Anglers who spend time on the Yadkin River impoundments talk about High Rock Lake as the gold standard of the chain's bass fisheries, but during June, nothing is finer in Central Carolina than Tuckertown Lake.

At least that's what now full-time guide Maynard Edwards of Yadkin Lakes Guide Service in Lexington believes.

"We caught four or five bass this morning," Edwards said on Wednesday, the first day of his retirement after 28-1/2 years as a high-school teacher and coach, "and we lost as many or more."


According to Edwards, the biggest weighed 3 1/2 pounds and hit a buzzbait fished in lily pads, vegetation that High Rock lacks.


"Summer is a great time to bass fish at Tuckertown, even through July," said Edwards (336-247-1287). "When I was a teacher, I only could fish in the afternoon, so me and people like David Wright, who also was a teacher, learned how to catch these bass in summer."


Effective lures fished around lily pads are Senkos rigged on 4/0 or 5/0 hooks.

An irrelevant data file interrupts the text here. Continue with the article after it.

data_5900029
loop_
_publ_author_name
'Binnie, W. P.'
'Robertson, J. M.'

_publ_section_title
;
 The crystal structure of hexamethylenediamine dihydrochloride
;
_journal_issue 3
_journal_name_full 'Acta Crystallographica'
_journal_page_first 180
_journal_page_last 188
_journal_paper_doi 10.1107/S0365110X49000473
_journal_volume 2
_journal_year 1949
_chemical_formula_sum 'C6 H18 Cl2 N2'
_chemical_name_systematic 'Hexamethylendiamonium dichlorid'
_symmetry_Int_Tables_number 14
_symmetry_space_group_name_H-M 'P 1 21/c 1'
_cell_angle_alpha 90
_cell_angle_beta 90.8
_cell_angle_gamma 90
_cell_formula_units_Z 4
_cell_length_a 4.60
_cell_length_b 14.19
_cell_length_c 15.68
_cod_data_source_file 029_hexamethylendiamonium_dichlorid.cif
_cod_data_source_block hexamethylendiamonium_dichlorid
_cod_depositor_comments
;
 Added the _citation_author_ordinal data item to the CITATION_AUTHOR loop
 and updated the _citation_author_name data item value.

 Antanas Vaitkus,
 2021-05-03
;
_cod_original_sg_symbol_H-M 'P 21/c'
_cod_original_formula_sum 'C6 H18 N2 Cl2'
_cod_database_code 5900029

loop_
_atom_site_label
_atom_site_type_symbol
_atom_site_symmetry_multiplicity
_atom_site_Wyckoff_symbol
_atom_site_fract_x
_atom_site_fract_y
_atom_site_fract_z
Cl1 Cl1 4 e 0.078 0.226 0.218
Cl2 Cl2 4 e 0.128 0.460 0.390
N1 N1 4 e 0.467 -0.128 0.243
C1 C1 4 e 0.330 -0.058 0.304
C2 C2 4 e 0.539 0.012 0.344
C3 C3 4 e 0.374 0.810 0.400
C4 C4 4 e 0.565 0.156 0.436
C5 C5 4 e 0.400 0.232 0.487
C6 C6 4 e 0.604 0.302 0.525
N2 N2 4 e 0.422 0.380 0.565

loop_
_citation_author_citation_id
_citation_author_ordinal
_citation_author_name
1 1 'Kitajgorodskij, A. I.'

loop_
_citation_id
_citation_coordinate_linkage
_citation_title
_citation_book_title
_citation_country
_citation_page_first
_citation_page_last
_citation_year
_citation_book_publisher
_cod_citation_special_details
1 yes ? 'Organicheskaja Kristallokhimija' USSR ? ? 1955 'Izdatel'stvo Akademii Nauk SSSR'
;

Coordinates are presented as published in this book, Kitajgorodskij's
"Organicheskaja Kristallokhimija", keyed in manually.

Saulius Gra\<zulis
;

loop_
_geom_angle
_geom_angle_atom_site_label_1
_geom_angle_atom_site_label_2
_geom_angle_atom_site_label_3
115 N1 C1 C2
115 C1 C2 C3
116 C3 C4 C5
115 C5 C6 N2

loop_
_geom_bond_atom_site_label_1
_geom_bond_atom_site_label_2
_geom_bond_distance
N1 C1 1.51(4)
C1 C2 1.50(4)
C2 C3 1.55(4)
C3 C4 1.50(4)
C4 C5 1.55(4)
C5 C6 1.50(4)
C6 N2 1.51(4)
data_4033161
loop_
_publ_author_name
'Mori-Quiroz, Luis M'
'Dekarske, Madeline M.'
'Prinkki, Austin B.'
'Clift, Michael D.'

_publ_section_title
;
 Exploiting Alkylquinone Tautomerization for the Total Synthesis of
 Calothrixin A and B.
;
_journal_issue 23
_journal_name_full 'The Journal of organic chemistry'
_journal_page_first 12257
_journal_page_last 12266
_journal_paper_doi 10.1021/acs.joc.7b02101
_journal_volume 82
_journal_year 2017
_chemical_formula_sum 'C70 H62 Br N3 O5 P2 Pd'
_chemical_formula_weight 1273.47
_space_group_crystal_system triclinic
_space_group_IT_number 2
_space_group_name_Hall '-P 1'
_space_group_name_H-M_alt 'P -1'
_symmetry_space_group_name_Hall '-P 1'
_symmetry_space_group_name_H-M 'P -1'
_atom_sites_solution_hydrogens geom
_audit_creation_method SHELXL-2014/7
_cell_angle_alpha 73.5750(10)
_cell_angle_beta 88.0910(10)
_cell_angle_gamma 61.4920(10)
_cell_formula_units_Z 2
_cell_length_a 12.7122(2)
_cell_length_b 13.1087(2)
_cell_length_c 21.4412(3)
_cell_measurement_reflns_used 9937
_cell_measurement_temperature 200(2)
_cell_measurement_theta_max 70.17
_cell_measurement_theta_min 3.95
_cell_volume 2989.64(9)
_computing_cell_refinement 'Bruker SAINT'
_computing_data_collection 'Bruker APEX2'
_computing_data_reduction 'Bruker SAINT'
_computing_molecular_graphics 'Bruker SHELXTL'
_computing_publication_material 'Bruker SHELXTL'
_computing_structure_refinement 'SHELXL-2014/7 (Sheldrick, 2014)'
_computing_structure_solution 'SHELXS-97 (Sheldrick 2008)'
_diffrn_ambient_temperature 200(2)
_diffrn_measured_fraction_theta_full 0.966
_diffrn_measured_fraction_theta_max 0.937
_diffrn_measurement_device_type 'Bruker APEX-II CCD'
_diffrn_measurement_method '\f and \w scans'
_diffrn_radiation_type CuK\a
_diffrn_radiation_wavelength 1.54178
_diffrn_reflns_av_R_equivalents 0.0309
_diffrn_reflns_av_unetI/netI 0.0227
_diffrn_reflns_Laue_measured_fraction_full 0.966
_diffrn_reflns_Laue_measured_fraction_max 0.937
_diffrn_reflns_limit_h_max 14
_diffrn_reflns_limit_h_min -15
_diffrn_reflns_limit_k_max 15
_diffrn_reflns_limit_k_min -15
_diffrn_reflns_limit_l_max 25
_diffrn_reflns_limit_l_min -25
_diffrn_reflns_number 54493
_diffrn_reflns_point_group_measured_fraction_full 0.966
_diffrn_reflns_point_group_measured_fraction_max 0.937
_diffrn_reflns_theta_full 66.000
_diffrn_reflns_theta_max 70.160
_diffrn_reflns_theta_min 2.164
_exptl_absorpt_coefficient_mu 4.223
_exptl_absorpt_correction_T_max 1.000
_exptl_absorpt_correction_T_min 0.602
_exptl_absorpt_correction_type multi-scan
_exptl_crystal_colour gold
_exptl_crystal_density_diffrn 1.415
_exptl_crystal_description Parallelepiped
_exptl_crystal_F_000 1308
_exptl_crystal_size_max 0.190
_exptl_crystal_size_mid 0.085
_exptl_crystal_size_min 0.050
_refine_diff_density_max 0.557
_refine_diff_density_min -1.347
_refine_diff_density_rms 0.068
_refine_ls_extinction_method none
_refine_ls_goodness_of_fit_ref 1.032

"I use 16-pound test line and put a swivel about 12 inches up the line, then add another foot of 16-pound mono," Edwards said. "You want to set the hook hard and horse him out of those pads that grow in 2 or 3 feet of water. Some people also are using 'rats' and catching fish at the pads.


"But my favorite lure, especially in the morning, is a buzzbait. It makes a lot of noise and I think draws reaction strikes. I like a little wind to put a little chop on the water when I'm using a buzzbait, too."


When the sun gets up, Edwards will try Carolina-rigging 6-inch plastic worms and 8-inch plastic lizards at points and submerged rock piles.


Anywhere anglers see fish slashing schools of threadfin shad is a good spot to try a shallow-running crankbait.